If you read some of the newspaper accounts of the portable video scene suddenly re-thrust in the spotlight due to Apple's long-speculated introduction of the video iPod, you'd think it's all the same: Video iPod, cell phones with video, portable game players, it's all video on-the-go.
But look closely, and there's a big difference. Apple's video iPod got it right, with 320 x 240 QVGA resolution, at 30 fps. That's television. Anybody remember back in the early days of DSS satellite-TV (DirecTV), when they transmitted in 352 x 240 MPEG-1 format? And they boasted of crystal clear digital picture quality? Back in 1993, QSIF (different from QVGA in that non-square pixels are used) was so viable for living room TV viewing that DSS was the most successful new product launch in consumer electronics history.
Compare iPod's screen specs with cell phone video screens: Verizon's V CAST service runs at 176 x 132 resolution, with 15 frame per second encoding. Do the math: That's roughly only 15% as much video information as the iPod, under ideal conditions (assuming all the frames actually make it to the phone -- typically, they don't.)
Apple also finally has a captive market for its long competitive, yet "also ran" QuickTime video compression format. Nice move, though of course, Windows Media video files have been playable on portable media players for years. And speaking of captive markets, Apple has brilliantly ensured that all new iPod buyers will have video capability, by not offering it as an option. All new full-size iPods will have video, from this point forward.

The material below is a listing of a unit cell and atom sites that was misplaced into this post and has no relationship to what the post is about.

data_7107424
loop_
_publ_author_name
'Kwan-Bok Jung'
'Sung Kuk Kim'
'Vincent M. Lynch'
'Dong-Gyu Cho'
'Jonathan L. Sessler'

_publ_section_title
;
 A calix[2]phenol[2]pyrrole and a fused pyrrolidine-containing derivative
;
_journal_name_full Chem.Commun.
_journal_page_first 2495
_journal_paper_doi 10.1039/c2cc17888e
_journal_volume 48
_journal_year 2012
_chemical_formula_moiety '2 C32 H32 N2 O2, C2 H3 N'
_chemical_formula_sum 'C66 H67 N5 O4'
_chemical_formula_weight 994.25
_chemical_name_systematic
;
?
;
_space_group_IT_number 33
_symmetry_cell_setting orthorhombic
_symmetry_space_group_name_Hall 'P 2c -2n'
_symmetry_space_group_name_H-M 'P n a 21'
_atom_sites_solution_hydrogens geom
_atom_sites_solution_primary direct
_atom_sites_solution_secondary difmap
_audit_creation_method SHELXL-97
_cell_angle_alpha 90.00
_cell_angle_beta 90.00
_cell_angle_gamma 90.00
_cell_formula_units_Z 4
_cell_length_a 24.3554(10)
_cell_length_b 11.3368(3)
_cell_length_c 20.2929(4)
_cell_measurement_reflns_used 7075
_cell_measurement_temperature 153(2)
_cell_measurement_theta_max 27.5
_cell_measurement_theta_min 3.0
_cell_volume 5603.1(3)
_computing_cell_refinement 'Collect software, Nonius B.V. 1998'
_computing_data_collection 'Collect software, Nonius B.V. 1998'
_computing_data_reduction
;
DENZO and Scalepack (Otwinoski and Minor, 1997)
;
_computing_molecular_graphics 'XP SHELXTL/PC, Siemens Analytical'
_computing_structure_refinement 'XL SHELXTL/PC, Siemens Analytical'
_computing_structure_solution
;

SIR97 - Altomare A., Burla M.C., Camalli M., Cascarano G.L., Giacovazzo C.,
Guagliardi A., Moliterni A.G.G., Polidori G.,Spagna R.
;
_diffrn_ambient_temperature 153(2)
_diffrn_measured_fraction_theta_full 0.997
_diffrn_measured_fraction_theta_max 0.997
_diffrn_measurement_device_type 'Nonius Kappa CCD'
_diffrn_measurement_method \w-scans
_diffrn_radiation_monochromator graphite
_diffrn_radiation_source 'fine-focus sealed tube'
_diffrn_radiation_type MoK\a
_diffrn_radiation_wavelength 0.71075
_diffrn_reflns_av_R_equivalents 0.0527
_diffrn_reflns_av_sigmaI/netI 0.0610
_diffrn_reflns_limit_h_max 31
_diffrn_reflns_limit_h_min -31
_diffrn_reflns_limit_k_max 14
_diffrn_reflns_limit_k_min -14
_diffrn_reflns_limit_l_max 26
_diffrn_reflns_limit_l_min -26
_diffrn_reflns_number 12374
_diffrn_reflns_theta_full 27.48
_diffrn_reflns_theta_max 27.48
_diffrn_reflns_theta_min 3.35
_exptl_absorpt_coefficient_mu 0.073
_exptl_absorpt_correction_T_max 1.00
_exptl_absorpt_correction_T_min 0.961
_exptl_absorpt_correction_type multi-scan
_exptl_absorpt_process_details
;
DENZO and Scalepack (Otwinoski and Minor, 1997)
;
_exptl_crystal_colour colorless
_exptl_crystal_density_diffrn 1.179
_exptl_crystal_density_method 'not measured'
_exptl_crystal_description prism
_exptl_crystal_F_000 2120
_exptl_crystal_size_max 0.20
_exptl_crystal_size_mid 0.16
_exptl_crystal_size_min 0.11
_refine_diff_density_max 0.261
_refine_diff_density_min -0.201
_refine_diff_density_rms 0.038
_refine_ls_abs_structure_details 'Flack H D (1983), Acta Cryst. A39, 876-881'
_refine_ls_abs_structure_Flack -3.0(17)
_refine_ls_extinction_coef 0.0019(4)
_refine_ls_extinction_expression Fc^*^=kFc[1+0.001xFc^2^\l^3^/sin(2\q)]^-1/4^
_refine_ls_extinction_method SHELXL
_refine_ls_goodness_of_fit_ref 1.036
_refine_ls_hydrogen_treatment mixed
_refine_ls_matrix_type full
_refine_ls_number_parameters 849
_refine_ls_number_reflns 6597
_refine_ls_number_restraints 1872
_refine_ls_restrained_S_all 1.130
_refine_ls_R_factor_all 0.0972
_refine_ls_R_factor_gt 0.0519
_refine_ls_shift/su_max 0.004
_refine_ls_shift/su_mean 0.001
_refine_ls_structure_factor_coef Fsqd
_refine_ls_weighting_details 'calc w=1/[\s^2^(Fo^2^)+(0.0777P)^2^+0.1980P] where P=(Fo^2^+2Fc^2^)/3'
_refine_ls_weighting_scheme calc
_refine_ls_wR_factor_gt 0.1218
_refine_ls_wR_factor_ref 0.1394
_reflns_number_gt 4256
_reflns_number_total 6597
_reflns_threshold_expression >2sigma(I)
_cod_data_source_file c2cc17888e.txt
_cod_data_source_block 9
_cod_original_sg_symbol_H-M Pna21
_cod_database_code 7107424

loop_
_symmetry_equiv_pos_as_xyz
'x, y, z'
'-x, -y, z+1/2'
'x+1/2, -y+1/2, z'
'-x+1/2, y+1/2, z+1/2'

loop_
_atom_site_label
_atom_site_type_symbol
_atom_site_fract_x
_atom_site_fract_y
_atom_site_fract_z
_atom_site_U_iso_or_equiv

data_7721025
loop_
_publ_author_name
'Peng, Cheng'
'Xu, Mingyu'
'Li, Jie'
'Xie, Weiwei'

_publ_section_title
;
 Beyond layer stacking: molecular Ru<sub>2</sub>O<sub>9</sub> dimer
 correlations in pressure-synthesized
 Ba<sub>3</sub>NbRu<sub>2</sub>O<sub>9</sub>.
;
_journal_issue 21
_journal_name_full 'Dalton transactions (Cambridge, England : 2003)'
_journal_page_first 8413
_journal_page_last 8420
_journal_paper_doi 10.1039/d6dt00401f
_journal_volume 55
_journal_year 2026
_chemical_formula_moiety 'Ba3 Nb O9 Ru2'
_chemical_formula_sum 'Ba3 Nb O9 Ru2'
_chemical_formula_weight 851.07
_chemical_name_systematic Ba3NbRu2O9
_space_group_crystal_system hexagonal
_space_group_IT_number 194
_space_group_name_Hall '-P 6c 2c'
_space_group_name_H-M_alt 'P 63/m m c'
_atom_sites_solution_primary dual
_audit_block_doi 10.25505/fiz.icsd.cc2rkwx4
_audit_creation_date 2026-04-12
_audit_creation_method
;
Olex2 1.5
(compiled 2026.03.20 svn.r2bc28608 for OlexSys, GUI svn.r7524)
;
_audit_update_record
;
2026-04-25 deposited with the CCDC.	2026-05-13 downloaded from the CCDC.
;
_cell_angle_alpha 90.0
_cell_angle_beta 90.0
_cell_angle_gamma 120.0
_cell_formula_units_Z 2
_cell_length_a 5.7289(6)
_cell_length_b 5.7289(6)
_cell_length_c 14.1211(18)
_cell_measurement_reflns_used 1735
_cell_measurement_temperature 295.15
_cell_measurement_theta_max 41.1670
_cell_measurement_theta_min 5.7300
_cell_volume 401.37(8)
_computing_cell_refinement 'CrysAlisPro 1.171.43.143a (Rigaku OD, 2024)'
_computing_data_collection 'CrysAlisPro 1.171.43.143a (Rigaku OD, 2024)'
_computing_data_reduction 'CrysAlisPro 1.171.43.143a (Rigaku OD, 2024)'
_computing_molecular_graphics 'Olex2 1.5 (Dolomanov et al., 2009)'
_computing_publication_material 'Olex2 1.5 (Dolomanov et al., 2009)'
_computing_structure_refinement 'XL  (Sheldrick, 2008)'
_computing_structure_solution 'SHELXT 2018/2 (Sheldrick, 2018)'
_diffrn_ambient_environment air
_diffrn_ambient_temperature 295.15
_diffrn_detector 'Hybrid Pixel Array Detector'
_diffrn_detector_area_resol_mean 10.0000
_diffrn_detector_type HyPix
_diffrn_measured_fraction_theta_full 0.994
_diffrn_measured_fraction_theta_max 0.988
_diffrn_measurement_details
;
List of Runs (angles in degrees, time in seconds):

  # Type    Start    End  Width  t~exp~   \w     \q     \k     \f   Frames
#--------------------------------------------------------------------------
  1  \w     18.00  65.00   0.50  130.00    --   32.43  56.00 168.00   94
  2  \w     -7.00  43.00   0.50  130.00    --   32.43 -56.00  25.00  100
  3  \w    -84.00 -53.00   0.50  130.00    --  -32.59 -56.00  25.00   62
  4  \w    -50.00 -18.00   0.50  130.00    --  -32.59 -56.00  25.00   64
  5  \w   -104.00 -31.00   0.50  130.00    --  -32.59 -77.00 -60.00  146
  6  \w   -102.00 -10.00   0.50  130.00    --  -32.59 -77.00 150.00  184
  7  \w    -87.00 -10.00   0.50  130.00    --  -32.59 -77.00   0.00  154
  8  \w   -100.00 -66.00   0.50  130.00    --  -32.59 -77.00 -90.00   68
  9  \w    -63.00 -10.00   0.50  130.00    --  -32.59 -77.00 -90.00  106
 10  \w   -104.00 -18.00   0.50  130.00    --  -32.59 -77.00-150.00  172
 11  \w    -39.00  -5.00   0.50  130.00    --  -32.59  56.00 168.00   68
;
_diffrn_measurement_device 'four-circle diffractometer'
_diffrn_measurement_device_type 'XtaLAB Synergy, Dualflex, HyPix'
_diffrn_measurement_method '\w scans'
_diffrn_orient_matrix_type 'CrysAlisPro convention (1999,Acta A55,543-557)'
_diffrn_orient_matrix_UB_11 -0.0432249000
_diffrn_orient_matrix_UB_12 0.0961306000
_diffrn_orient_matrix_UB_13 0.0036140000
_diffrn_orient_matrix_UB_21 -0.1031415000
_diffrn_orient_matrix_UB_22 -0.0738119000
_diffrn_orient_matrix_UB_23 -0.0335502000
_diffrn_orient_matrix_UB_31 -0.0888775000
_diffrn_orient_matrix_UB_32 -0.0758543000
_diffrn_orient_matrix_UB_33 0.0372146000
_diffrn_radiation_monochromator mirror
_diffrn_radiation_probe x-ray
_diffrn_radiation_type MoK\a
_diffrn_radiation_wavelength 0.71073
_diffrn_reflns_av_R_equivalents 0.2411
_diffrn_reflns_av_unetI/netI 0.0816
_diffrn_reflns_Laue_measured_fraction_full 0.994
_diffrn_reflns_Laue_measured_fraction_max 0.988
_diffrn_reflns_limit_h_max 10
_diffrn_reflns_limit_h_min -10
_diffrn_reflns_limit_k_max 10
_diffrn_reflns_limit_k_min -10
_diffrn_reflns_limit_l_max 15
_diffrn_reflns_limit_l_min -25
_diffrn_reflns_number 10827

But it's not the hardware, which has been available elsewhere for some time, that makes portable video a la Apple different now. And it's not the codec either.
Apple has something that connects to the hardware that Bill Gates dreams of: The delivery mechanism -- an already-popular destination web site for buying entertainment. Combined with Apple's deal with one of the major TV networks -- ABC -- to distribute programming, which many industry observers are hailing as a watershed event that finally breaks the stranglehold of the network affiliates and opens up network TV programming to "new media" distribution -- it looks like portable video is finally going mainstream.
What do you think of Apple's new video-capable iPod? Will portable video take off? Share your thoughts, and see what others think, in our Video/Imaging DesignLine Forums.
Cliff Roth is Video/Imaging DesignLine Site Editor.